ED HENRY (FOX NEWS, CHIEF NATIONAL CORRESPONDENT): On one hand I’ve heard a lot of analysts, even some who don't normally support the president, saying his maximum pressure campaign on Tehran with the sanctions is working. And that that may prevent war. But on the other hand there are concerns tonight about more U.S. troops being sent to the Mideast and the possibility of war. How concerned are you that we could be headed for a hot war?

WILLIAM MCRAVEN (RET. ADMIRAL, U.S. NAVY): Yeah. I'm not that concerned. The fact of the matter is, as Sec. Pompeo said, and frankly as the president has said a number of times, he does not want to go to war in Iran. And the Iranians certainly don't want to go to war with us. But these attacks on the tankers and the attacks in the green zone and some of the other attacks that the Iranians or the Iranian proxies have executed here in the last six months, I think are the Iranians sending us a signal that they still have some influence in the area. But I'm not overly concerned that we’re going to go into a hot war. Now, as acting Sec. Shanahan had said earlier, the biggest concern we have is about a miscalculation. If a Republican Guard officer miscalculates and comes a little too close to an aircraft carrier, if somebody shoots a round into the green zone and it hits the embassy, these are miscalculations that will not go well for Iran. [Fox News, The Story, 6/18/19]

Henry: “The president’s allies believe ... the president’s maximum pressure campaign of tough sanctions against Tehran is really throttling them.”

ED HENRY (FOX NEWS, CHIEF NATIONAL CORRESPONDENT): We’ve got to remember also the context of why is Iran lashing out with these incidents. The president’s allies believe it’s because the president’s maximum pressure campaign of tough sanctions against Tehran is really throttling them, and their economy is in shambles. And so they’re doing these incidents, which are dangerous but are not massive -- right? -- in order to sort of rattle the cage and get our attention because they are in desperate straits. [Fox News, Fox & Friends, 6/20/16]

Fox Business anchor Dagen McDowell: “This action by Iran, this is evidence that the sanctions and the financial pressure that we have put on that nation is working.”

DAGEN MCDOWELL (GUEST ANCHOR): But this is evidence, this action by Iran, this is evidence that the sanctions and the financial pressure that we have put on that nation is working, because this -- again, aggressive and desperate.

KIRK LIPPOLD (FORMER COMMANDER, USS COLE): Absolutely. When you're looking at it, we use those instruments of national power, clearly using this economic instrument in coordination with other nations by having these sanctions in place is damaging to the Iranian economy. It is forcing them to rethink how they're doing it. Nothing's going to stir up national fervor quickly than getting into a fight with the great Satan. So that is an option that I think the mullahs are trying to create the conditions for and do. The United States should not rise to that bait, but we should continue to work with the world because clearly, people are seeing after we pulled out of the bad nuclear agreement, the JCPOA, put the sanctions back into place, other nations are now complying with it. They're seeing what's happened and the ramifications from Iran in doing that. Clearly, taking this type of military action on behalf of Iran, that is not the way to go and we need to send a strong signal, this will not be tolerated and there will be consequences, but let's get that proof and then hold Iran accountable for these actions. [Fox Business, Mornings with Maria Bartiromo, 6/14/19]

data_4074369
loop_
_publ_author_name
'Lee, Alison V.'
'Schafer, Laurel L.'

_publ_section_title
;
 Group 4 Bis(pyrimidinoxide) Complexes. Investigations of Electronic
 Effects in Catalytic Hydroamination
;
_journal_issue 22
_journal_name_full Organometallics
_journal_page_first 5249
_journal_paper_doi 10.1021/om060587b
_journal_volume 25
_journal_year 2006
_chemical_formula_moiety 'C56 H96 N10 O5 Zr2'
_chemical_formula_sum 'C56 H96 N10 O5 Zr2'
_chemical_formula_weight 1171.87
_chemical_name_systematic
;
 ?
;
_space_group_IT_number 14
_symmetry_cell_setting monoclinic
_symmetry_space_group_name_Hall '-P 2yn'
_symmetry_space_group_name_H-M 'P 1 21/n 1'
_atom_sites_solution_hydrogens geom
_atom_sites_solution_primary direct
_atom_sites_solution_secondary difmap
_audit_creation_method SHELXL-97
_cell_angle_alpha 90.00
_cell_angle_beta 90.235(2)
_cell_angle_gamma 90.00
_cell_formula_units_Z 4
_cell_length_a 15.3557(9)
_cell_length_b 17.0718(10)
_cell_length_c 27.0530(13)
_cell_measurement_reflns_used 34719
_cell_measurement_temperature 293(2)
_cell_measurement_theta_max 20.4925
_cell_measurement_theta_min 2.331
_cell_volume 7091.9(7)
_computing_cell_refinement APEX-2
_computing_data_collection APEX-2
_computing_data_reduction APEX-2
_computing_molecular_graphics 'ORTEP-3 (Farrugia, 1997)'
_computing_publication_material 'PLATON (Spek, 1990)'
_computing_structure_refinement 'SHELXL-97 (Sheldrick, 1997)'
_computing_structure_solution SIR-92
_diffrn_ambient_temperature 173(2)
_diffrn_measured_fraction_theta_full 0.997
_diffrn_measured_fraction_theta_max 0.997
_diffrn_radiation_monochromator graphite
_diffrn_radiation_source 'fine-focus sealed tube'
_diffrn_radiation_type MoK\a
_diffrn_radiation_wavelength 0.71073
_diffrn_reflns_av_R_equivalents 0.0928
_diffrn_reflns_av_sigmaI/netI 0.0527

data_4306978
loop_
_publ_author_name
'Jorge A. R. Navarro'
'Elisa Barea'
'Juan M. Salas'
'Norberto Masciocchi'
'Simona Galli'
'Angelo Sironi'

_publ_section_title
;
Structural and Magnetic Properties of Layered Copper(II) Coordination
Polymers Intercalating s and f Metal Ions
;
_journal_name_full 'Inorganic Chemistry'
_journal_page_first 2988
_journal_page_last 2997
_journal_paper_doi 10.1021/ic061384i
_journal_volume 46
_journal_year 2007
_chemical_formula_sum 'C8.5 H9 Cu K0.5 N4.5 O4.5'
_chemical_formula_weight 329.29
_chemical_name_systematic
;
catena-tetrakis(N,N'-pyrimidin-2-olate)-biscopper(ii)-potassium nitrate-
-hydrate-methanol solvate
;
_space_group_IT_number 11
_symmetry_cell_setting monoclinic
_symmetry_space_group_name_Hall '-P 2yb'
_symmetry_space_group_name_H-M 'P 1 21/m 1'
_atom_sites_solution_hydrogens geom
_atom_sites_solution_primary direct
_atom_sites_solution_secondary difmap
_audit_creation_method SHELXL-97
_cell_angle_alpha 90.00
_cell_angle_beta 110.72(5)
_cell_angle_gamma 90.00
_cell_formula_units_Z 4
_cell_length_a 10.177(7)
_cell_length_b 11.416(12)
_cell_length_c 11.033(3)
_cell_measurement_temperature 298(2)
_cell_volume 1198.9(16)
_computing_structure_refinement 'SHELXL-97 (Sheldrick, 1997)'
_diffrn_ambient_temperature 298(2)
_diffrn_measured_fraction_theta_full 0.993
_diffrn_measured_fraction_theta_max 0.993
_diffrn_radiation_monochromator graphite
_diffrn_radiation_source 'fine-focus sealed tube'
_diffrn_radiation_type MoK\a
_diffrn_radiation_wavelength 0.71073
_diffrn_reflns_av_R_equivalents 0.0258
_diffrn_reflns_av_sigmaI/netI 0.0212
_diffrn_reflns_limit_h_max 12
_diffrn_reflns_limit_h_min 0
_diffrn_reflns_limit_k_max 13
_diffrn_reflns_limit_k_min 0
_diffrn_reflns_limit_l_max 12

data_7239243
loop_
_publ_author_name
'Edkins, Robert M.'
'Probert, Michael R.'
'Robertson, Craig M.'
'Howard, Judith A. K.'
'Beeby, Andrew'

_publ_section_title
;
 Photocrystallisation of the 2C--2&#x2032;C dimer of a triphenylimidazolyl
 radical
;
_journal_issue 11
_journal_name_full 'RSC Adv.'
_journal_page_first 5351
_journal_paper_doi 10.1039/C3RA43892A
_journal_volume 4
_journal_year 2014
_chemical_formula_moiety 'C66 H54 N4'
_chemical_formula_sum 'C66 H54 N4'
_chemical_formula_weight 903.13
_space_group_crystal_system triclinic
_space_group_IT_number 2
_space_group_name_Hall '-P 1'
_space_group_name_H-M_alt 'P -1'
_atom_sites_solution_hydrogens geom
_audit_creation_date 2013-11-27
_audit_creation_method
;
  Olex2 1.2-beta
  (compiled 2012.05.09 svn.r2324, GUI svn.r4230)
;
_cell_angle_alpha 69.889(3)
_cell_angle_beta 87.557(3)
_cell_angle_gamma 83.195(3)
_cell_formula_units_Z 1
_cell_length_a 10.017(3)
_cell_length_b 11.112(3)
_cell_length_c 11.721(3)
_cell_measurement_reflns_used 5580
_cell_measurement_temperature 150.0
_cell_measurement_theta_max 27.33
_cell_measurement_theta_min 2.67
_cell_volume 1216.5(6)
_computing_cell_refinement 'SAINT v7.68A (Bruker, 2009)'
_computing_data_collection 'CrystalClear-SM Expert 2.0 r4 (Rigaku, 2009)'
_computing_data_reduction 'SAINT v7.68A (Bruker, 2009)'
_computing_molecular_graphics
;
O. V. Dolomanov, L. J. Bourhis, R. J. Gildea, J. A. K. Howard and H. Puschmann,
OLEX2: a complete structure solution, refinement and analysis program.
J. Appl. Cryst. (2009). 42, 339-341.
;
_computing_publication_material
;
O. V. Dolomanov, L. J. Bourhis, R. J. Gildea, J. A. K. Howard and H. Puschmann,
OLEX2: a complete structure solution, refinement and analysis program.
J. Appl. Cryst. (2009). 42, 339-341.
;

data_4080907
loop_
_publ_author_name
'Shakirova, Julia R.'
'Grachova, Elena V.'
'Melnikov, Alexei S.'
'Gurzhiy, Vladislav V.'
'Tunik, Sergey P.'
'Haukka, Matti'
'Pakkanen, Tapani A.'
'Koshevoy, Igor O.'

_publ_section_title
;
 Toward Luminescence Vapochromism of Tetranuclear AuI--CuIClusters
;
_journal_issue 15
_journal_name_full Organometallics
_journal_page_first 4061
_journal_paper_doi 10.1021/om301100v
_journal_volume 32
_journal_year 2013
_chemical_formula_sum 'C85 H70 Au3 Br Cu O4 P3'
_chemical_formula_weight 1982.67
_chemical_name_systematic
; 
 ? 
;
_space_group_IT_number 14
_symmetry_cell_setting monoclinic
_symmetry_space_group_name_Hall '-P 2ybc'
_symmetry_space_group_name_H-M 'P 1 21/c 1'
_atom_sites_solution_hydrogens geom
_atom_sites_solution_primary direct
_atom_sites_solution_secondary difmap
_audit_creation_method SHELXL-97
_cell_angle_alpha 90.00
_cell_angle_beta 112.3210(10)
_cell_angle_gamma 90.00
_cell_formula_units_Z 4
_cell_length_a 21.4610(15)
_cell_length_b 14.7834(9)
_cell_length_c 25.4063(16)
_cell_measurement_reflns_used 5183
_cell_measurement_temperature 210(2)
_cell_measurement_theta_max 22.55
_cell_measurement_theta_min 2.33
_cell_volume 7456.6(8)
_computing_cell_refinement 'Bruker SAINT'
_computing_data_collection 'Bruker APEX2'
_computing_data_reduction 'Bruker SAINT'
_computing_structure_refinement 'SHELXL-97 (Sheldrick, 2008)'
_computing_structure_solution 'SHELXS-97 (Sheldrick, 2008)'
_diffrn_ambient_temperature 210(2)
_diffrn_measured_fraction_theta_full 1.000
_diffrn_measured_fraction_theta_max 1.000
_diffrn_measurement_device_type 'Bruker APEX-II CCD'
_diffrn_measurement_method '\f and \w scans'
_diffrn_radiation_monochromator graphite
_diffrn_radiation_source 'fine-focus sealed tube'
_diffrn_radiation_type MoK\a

Fox contributor Lisa Boothe: “We know that the maximum pressure campaign, the sanctions have been working.”

ED HENRY (FOX NEWS, CHIEF NATIONAL CORRESPONDENT): When the president says they were chanting “Death to America” -- they still are.

HARRIS FAULKNER (CO-HOST): They still are.

HENRY: So we should point that out factually. But again, because of the sanctions he’s instituted, it is different than the Obama administration in terms of on the point of Iran being on defense.


LISA BOOTHE (FOX NEWS CONTRIBUTOR): One thing I was thinking about is, what a dumb move for Iran, right? Because just this week, Japanese Prime Minister Abe was in Tehran, where the president of Iran, Rouhani, was trying to solicit his help to break with the United States on the sanctions. Because as Ed pointed out, the maximum pressure campaign has just sent oil prices -- oil sales -- plummeting for Iran. So we know that the maximum pressure campaign, the sanctions have been working. They are feeling the pain, their proxies, the money’s dried up for them as well. I found it interesting and what a dumb move because one of the oil tankers was a Japanese oil tanker. So they do this the same week that they've been trying to solicit Japan’s help.